Agreeable characters, a fascinating backdrop and brilliant plotting, with a further outlook of lengthy grins and occasional...

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NEPTUNE'S BROOD

In the same universe as Saturn’s Children (2008) but thousands of years later, Stross invents an entire interstellar banking system, shows us how it works—and then how to defraud it.

Interstellar spaceships take hundreds of years to crawl between systems, so the fastest means of communication is by laser beacon. Fast money is cash. Medium money is represented by interplanetary investments that take decades to mature. Slow money accumulates from the vast expenditures required to establish new interstellar colonies, and therefore, it’s millions of times more valuable than cash. Metahuman Krina Alizond-114, a scholar of the historiography of accountancy practices, travels to the water world of Shin-Tethys to find her missing sister, Ana. The only way she can reach the planet is by signing on as crew aboard Deacon Dennet’s Interstellar Church of the Fragile, a church on an interplanetary spaceship staffed by animated skeletons. Before long, however, pirate underwriters capture the ship. The pirate chief, (ac)Count(ant) Rudi, claims to know Ana via an insurance policy he sold her. Krina’s real goal, though, is the investigation of a fraud of truly galactic proportions, perpetrated centuries ago under the guise of establishing a scientific colony whose purpose was to develop a faster-than-light drive. The colony collapsed spectacularly, but the debt, a mountain of slow money, still exists if anyone can prove ownership. Krina has one half of the key, Ana the other—maybe; she might equally well be dead. Rudi and Dennett clearly know more than they’re telling; there’s an assassin on Krina’s trail; and these are just the beginning of the complications, including a petulant subaquatic monarch and a society of intelligent communist squid. If you begin by thinking that a narrative about banking, debt and accountancy might be dull, Stross will quickly disabuse you—there’s always a mad glint in his eye, even when he’s explaining some seriously weird and alluring concepts.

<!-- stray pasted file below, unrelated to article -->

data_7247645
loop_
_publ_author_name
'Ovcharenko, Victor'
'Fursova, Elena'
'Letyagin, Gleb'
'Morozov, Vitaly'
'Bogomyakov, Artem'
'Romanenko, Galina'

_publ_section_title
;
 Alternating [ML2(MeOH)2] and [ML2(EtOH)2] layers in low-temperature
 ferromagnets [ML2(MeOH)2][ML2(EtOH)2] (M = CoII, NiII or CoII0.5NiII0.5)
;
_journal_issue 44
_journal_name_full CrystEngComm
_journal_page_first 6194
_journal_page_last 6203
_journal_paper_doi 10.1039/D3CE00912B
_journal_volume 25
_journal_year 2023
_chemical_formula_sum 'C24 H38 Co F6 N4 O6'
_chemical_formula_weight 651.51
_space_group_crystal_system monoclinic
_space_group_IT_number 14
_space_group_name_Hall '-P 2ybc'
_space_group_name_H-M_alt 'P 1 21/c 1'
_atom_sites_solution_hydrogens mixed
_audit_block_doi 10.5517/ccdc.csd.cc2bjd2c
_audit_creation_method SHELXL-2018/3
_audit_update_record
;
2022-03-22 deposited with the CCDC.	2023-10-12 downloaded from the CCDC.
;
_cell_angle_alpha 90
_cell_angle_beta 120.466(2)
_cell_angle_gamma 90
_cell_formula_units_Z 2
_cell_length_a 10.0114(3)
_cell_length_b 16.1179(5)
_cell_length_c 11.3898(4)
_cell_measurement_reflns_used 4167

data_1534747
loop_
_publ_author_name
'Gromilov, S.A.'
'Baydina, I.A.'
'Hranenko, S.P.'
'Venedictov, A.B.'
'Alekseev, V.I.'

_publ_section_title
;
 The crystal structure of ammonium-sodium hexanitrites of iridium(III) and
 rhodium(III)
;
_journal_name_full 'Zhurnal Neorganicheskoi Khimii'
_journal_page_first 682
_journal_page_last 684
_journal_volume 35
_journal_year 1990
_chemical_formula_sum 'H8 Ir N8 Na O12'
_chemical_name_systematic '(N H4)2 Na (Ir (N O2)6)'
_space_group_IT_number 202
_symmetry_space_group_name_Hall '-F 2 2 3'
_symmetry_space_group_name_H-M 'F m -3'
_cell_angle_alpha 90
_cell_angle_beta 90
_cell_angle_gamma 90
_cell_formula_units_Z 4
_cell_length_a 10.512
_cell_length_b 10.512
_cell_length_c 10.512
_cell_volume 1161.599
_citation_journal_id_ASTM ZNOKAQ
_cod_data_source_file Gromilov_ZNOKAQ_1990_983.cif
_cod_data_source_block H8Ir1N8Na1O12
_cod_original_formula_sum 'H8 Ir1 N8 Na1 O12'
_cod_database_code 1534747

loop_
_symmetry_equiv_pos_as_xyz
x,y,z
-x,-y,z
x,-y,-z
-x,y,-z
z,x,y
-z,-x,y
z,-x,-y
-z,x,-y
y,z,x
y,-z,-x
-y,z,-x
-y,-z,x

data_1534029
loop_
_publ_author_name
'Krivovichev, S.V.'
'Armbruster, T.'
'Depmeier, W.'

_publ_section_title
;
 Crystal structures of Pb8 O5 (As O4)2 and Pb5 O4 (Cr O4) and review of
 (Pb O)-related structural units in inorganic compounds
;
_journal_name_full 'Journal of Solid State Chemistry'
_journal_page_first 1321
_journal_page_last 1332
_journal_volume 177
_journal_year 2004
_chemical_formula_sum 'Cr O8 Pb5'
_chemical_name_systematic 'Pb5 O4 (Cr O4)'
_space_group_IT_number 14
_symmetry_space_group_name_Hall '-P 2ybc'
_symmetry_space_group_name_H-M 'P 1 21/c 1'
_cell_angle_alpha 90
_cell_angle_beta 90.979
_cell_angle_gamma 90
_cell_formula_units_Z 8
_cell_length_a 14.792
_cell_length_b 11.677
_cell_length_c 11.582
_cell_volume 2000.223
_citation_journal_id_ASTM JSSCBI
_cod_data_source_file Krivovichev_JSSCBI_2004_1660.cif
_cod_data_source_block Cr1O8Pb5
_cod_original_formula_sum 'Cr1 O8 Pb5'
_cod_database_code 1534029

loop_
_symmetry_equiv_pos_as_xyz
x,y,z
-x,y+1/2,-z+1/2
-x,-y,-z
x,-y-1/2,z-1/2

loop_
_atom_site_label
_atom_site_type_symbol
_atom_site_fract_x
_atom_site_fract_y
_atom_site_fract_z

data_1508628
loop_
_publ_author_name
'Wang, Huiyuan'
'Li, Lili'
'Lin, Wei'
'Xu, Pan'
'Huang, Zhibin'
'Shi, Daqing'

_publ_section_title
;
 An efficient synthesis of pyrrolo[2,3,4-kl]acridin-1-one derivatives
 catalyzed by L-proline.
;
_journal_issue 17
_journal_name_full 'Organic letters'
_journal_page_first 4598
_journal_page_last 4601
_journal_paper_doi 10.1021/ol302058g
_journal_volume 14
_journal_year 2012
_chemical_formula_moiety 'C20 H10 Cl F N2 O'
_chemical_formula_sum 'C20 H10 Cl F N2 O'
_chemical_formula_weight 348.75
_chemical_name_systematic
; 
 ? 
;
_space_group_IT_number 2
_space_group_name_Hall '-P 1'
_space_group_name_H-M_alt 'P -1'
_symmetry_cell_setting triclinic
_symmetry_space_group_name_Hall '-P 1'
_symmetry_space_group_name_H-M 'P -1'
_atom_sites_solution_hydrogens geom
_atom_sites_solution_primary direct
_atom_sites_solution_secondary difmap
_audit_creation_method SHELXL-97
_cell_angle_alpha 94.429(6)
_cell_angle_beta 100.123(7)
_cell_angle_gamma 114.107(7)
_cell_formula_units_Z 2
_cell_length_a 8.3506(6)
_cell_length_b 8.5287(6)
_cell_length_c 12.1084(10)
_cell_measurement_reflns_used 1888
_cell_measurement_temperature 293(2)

Agreeable characters, a fascinating backdrop and brilliant plotting, with a further outlook of lengthy grins and occasional guffaws.

Pub Date: July 2, 2013

ISBN: 978-0-425-25677-0

Page Count: 336

Publisher: Ace/Berkley

Review Posted Online: May 5, 2013

Kirkus Reviews Issue: May 15, 2013

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An almost-but-not-quite-great slavery novel.